On February 27, 2011, in the midst of nationwide protests, Iraq’s Prime Minister Nouri al-Maliki promised countrywide reforms. He said that local offices, the provincial governments, and the national ministries would all be held accountable within 100-days, ending on June 7. It quickly became apparent that this was a meaningless deadline as the government could do little in such a short period of time, there was no criteria for how the government was to be assessed, and the premier’s top priority was to silence the demonstrations, not bring about real efficiency to the bureaucracy.
Even before the 100-days was up, the prime minister started backtracking. On April 2, Maliki gave an interview with the Associated Press where he said that the government was performing better, and those ministries that were still struggling could be given more time. The idea of giving public offices an extension to improve was aired again in early June, just before the 100 days expired. By doing so, Maliki was making it clear that the deadline was meaningless. Everyone who didn’t present a positive report within the given timeframe, could be assured of a new one.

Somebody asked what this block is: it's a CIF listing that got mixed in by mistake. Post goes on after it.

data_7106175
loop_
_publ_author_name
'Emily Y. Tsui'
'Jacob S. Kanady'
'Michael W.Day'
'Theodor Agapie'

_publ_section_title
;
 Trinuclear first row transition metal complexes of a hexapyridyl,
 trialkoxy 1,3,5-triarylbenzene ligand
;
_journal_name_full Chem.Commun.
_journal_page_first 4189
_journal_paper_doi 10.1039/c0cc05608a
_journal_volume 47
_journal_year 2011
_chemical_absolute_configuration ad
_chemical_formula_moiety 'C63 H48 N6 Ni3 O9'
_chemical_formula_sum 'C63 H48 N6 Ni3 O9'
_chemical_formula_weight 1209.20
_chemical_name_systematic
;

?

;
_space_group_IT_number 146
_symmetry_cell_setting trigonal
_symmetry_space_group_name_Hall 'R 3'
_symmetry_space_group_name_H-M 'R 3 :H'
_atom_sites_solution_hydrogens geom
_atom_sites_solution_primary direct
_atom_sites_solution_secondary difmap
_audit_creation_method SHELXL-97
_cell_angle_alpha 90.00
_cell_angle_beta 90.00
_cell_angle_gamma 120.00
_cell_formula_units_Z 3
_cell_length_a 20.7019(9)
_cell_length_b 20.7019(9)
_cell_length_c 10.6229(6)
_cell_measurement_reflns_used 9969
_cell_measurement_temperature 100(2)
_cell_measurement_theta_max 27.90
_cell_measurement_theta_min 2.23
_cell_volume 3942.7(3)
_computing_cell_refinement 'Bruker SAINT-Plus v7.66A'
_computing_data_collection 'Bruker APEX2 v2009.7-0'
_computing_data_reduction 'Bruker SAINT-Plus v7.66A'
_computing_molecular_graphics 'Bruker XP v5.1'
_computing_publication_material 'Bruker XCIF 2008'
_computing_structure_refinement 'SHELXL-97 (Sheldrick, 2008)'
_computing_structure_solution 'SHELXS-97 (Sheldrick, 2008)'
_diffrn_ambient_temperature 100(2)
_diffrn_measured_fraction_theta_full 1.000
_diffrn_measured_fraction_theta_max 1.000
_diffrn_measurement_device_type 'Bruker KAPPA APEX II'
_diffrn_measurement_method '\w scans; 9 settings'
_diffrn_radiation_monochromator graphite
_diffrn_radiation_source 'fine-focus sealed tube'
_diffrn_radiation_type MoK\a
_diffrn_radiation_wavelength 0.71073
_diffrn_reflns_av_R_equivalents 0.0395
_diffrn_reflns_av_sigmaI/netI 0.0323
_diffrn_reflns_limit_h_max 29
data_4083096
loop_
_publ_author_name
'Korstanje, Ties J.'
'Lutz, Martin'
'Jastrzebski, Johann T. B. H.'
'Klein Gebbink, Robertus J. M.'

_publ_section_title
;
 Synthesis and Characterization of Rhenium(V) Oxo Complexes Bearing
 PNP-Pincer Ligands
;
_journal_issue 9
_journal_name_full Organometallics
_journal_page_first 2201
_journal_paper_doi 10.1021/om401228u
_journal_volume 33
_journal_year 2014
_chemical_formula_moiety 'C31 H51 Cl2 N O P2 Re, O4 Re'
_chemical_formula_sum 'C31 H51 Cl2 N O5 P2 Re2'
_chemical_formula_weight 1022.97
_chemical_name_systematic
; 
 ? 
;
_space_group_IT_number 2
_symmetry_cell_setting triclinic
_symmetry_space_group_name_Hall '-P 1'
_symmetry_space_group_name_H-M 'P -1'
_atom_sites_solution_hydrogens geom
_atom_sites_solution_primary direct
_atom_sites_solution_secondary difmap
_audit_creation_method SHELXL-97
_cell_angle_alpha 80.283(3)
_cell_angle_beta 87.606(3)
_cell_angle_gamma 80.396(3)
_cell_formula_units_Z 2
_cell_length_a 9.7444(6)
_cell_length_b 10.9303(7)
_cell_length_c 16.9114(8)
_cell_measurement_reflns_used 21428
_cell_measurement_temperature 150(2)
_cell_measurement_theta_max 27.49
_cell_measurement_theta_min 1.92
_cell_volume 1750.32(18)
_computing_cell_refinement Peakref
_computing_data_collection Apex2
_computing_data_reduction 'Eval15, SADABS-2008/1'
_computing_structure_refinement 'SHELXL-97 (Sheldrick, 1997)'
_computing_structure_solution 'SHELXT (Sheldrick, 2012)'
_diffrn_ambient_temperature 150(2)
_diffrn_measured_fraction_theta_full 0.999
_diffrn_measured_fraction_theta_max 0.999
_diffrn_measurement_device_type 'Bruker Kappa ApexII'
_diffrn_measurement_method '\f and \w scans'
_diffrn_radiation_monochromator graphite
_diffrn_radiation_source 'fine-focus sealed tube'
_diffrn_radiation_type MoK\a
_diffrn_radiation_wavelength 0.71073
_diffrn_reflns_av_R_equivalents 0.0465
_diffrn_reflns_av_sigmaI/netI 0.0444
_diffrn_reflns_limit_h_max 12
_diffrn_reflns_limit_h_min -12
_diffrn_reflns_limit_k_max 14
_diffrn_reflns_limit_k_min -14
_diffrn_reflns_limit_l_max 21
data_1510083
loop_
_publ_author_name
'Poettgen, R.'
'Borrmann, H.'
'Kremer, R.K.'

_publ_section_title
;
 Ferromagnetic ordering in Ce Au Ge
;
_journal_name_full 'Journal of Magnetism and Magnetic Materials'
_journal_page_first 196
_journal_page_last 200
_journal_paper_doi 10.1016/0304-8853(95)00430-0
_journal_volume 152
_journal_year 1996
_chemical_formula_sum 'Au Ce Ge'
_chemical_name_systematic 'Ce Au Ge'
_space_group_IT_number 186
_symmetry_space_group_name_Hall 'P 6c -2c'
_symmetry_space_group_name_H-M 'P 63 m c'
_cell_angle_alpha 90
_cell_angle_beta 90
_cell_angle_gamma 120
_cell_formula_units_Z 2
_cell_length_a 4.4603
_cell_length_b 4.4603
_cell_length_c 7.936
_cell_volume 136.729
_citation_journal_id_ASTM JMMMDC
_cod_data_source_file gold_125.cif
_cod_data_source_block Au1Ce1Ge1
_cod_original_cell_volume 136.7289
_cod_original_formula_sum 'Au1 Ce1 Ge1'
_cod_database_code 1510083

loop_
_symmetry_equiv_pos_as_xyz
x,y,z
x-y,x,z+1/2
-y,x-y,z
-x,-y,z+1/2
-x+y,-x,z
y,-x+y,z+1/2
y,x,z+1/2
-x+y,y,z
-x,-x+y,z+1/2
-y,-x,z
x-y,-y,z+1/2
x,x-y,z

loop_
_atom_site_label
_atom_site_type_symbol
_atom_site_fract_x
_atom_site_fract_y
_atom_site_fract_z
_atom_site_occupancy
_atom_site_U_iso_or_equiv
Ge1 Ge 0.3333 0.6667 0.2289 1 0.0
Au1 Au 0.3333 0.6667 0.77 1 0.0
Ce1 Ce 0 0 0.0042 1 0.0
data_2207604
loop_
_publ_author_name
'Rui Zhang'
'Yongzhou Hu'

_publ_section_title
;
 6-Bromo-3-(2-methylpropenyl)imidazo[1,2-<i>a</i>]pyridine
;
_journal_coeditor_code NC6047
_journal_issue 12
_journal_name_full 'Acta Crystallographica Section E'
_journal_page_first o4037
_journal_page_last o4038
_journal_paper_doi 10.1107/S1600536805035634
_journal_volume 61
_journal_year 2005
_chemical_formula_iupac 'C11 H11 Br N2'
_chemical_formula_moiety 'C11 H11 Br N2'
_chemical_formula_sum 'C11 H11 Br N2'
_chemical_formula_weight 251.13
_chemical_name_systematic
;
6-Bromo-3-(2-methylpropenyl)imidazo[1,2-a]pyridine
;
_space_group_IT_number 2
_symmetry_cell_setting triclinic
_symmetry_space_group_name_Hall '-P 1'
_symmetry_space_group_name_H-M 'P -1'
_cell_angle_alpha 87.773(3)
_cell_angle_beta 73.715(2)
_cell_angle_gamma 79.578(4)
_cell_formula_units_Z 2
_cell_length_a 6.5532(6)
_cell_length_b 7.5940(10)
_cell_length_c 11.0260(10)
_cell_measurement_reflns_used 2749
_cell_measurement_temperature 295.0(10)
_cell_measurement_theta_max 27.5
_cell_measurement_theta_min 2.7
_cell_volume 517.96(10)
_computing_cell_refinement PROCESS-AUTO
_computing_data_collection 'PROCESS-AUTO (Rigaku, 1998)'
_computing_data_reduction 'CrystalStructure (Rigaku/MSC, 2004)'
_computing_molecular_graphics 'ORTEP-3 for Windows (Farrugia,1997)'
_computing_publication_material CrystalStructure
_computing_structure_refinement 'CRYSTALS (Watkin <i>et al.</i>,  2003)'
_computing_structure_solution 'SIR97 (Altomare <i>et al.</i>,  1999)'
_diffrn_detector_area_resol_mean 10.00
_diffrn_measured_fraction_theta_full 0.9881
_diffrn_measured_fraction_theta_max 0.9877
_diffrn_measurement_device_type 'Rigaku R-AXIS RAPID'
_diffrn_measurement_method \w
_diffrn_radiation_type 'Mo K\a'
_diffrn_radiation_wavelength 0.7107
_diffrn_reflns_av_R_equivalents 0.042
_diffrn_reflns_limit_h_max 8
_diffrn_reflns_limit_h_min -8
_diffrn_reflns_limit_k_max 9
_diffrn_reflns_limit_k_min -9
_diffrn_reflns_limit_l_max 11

Wanting to keep the public relations campaign going, Maliki was quoted as saying that the citizenry would have a role in evaluating the government’s work after the 100-days. Ali Dabbagh, Baghdad’s official spokesman told the press that each minister would appear on television, present their progress reports, and then give their plans on what they intended to do in the future. Again, this move towards transparency was undermined by the fact that there were no consequences for any official that performed badly or didn’t meet their marks.